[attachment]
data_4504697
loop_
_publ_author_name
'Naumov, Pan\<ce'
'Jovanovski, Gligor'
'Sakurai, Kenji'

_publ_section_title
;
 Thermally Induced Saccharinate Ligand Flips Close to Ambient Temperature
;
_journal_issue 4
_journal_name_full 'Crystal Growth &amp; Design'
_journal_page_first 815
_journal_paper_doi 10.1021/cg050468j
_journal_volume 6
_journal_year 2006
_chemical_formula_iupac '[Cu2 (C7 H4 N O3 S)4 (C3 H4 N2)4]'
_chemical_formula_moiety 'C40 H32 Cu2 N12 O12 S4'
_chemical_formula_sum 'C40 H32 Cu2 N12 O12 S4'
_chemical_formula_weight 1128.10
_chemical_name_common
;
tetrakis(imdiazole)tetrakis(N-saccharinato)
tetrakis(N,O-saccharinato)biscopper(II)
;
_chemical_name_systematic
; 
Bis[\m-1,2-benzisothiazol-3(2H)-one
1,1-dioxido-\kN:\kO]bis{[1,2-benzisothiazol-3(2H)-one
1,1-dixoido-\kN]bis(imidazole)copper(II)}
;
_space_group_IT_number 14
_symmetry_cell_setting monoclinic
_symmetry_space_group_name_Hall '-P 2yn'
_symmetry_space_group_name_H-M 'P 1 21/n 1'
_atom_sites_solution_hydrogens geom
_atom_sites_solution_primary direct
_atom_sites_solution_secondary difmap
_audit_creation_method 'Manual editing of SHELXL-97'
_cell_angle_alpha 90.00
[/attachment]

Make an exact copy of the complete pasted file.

data_4504697
loop_
_publ_author_name
'Naumov, Pan\<ce'
'Jovanovski, Gligor'
'Sakurai, Kenji'

_publ_section_title
;
 Thermally Induced Saccharinate Ligand Flips Close to Ambient Temperature
;
_journal_issue 4
_journal_name_full 'Crystal Growth &amp; Design'
_journal_page_first 815
_journal_paper_doi 10.1021/cg050468j
_journal_volume 6
_journal_year 2006
_chemical_formula_iupac '[Cu2 (C7 H4 N O3 S)4 (C3 H4 N2)4]'
_chemical_formula_moiety 'C40 H32 Cu2 N12 O12 S4'
_chemical_formula_sum 'C40 H32 Cu2 N12 O12 S4'
_chemical_formula_weight 1128.10
_chemical_name_common
;
tetrakis(imdiazole)tetrakis(N-saccharinato)
tetrakis(N,O-saccharinato)biscopper(II)
;
_chemical_name_systematic
; 
Bis[\m-1,2-benzisothiazol-3(2H)-one
1,1-dioxido-\kN:\kO]bis{[1,2-benzisothiazol-3(2H)-one
1,1-dixoido-\kN]bis(imidazole)copper(II)}
;
_space_group_IT_number 14
_symmetry_cell_setting monoclinic
_symmetry_space_group_name_Hall '-P 2yn'
_symmetry_space_group_name_H-M 'P 1 21/n 1'
_atom_sites_solution_hydrogens geom
_atom_sites_solution_primary direct
_atom_sites_solution_secondary difmap
_audit_creation_method 'Manual editing of SHELXL-97'
_cell_angle_alpha 90.00